Shirreff specifically mentions Latvia as the first of the Baltic states to be invaded by Russia, as the Guardian noted, and as a NATO member, would present just cause for the alliance to act in its defense — thus potentially triggering war. Addressing skeptics at the book launch, Shirreff claimed Ukraine’s non-member status wouldn’t present the same motive as an invasion of the Baltic states for igniting conflict. To wit, the former commander advised pre-positioning of allied members as a way to stave off the otherwise inevitable war.

But NATO’s Polish military maneuvers aren’t the only location evidencing Shirreff’s remarks about the alliance strategically positioning itself around Russia’s perimeter.

Lute, together with NATO General Secretary Jens Stoltenberg, reaffirmed NATO’s open door policy, as would be specifically applicable to Georgia, in advance of Montenegro’s acceptance as NATO’s 29th member on Thursday.

“We will continue to defend Georgia’s right to make its own decisions,” Stoltenberg asserted, according to New Europe.

As Zuesse pointed out, Georgia — together with the Baltic states and Poland — would shore the perimeter encircling Russia’s borders and offers a potential site for nuclear missile capability. This encroachment on Russia shows the perceived threat it represents to both NATO and the United States; last year, a top American general described the country as a greater menace than even the jihadist groups the U.S. is currently battling throughout the Middle East.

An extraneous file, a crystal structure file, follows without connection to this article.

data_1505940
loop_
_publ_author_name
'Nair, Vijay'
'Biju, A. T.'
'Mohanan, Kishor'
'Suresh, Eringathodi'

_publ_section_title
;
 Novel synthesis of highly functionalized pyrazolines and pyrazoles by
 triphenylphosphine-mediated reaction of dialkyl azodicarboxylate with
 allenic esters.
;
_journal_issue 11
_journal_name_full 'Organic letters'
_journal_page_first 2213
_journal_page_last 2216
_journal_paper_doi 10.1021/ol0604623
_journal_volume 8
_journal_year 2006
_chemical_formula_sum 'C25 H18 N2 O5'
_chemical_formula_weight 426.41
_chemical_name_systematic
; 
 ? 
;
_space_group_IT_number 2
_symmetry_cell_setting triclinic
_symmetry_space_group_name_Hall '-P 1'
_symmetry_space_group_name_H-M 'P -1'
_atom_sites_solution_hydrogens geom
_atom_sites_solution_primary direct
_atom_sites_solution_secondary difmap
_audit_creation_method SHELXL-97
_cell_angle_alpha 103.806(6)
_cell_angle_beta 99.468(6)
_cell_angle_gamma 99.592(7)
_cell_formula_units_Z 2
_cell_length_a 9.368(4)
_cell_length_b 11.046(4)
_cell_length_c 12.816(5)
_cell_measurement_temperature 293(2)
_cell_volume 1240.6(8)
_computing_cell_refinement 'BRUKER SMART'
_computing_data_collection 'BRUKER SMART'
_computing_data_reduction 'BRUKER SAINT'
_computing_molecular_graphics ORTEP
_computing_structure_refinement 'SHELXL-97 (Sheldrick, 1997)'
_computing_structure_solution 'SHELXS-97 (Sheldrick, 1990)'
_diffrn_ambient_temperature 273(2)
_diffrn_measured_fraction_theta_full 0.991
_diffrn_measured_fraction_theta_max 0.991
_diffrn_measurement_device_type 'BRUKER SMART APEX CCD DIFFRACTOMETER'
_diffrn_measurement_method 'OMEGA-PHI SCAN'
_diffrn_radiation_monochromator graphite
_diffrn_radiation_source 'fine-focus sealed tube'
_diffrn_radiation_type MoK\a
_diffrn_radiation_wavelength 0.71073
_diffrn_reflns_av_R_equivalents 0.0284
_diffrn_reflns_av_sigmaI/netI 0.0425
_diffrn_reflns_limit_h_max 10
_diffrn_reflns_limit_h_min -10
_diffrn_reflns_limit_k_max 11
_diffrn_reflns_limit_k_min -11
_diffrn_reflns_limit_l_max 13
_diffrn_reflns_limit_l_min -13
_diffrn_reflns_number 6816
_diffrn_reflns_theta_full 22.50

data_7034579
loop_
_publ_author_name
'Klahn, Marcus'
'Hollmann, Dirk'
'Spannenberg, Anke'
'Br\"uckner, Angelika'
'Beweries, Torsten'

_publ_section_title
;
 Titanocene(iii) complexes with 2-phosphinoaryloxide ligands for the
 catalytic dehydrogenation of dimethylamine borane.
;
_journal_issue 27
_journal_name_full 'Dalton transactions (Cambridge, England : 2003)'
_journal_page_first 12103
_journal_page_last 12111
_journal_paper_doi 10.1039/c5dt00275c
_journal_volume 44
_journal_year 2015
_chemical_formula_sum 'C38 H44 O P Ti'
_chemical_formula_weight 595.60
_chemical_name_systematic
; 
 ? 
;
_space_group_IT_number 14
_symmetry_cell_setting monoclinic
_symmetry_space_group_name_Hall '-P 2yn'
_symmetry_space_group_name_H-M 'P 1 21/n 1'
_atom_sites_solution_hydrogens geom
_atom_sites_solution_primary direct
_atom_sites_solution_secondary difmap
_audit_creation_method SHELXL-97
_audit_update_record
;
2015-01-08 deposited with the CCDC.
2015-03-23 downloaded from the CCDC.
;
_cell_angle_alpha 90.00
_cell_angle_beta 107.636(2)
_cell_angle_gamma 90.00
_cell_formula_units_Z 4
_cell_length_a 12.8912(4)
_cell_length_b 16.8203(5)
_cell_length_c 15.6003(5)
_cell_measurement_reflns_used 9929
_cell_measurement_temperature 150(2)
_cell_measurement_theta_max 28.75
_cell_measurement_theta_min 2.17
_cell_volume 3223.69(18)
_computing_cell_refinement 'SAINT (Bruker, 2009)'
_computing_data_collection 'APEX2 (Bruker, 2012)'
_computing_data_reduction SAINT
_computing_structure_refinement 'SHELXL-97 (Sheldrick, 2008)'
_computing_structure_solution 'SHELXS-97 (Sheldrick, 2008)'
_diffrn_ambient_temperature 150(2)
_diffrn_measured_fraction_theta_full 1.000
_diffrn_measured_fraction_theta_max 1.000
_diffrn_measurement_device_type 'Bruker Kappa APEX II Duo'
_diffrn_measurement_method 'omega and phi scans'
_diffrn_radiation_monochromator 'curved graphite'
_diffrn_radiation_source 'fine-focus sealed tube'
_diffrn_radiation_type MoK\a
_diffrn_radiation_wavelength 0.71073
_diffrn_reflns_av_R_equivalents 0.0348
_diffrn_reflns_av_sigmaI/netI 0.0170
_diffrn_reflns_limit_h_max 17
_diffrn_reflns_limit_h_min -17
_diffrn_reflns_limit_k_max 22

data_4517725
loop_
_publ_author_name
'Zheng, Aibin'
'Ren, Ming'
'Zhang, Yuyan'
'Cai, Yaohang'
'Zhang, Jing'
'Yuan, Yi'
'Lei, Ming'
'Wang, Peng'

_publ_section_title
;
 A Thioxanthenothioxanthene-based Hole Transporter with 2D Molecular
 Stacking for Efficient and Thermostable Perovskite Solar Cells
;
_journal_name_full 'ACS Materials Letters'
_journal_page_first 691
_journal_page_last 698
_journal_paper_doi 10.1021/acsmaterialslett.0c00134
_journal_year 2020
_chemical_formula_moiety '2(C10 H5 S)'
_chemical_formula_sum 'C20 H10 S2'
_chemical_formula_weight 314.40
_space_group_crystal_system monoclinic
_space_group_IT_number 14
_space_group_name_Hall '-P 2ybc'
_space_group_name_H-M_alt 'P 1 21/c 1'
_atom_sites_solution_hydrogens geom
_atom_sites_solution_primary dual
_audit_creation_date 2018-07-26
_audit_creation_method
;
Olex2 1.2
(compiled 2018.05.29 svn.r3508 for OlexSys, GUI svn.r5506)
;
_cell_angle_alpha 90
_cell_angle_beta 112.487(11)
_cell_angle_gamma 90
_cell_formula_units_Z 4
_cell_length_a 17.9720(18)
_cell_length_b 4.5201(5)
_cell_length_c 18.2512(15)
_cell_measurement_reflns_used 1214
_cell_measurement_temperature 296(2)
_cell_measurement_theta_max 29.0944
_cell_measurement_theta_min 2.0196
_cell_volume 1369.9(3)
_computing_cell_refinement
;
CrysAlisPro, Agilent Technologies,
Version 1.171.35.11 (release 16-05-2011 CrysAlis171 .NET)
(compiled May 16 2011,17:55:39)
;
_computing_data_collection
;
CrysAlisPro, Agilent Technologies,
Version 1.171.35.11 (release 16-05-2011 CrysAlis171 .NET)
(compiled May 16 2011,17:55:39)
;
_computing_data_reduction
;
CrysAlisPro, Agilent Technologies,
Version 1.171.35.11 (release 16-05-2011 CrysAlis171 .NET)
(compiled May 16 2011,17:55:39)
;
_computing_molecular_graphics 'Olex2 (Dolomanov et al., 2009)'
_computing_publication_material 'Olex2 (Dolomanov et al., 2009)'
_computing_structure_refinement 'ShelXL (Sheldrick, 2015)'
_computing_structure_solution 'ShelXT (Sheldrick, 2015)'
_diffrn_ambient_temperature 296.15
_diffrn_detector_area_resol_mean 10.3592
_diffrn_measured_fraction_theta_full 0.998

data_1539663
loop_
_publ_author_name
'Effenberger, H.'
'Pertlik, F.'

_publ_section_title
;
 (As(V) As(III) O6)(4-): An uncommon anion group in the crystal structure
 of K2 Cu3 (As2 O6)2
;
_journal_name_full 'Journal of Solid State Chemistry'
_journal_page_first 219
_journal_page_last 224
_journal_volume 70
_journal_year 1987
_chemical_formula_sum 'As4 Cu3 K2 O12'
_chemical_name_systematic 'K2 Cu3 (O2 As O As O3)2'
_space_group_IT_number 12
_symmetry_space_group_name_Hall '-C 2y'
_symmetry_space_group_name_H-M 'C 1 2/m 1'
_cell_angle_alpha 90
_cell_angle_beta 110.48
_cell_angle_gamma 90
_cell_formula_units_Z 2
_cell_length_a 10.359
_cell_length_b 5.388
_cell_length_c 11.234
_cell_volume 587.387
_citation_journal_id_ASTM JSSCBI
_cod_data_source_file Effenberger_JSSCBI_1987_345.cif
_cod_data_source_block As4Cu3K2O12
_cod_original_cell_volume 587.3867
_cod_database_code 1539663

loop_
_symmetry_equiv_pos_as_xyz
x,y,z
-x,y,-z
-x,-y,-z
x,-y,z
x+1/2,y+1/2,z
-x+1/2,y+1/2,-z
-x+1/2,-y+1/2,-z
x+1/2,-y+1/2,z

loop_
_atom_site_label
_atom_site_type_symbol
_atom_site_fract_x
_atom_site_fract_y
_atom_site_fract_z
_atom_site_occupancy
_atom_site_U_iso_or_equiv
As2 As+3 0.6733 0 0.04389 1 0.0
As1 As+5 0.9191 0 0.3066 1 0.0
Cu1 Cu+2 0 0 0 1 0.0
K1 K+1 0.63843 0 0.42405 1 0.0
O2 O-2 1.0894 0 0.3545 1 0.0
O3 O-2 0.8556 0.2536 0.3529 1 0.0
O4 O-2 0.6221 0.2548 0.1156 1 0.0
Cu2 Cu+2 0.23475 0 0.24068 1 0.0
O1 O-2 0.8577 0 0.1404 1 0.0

According to U.S. admiral James Stavridis, who penned the forward in Shirriff’s book, “Under President Putin, Russia has chartered a dangerous course that, if it is allowed to continue, may lead inexorably to a clash with Nato. And that will mean a war that could easily go nuclear.”

Shirreff seconds the idea, insisting such installments would pose an essential nuclear deterrent, writing, “Be under no illusion whatsoever — Russian use of nuclear weapons is hardwired into Moscow’s military strategy.”

All of this geostrategic wrangling and theorizing should be considered under the context of Thursday’s initiation of the Trans-Adriatic Pipeline (TAP), which “will connect the Caspian Sea to European markets, providing Europe with another large source of natural gas that will help the continent diversify away from Russia,” notes OilPrice.com.

“The route begins at the Caspian Sea in Azerbaijan, where the South Caucuses Pipeline will carry Caspian gas from the large Shah Deniz-2 gas field, delivering it to the border with Turkey. From Turkey the gas will tie into the Trans Anatolian Pipeline (TANAP), which will take the gas across Turkey to the border with Greece where it will meet up with the aforementioned Trans-Adriatic Pipeline. The Caspian gas will then travel through TAP across Greece, beneath the Adriatic Sea and onto Italy.”

In fact, the strategies involved in Western relations with Russia, Middle Eastern nations, and Turkey potentially all revolve around natural resources and this very pipeline. Whether or not nuclear war proves the risk these resources appear to demand remains an open question to most everyone — except Shirreff.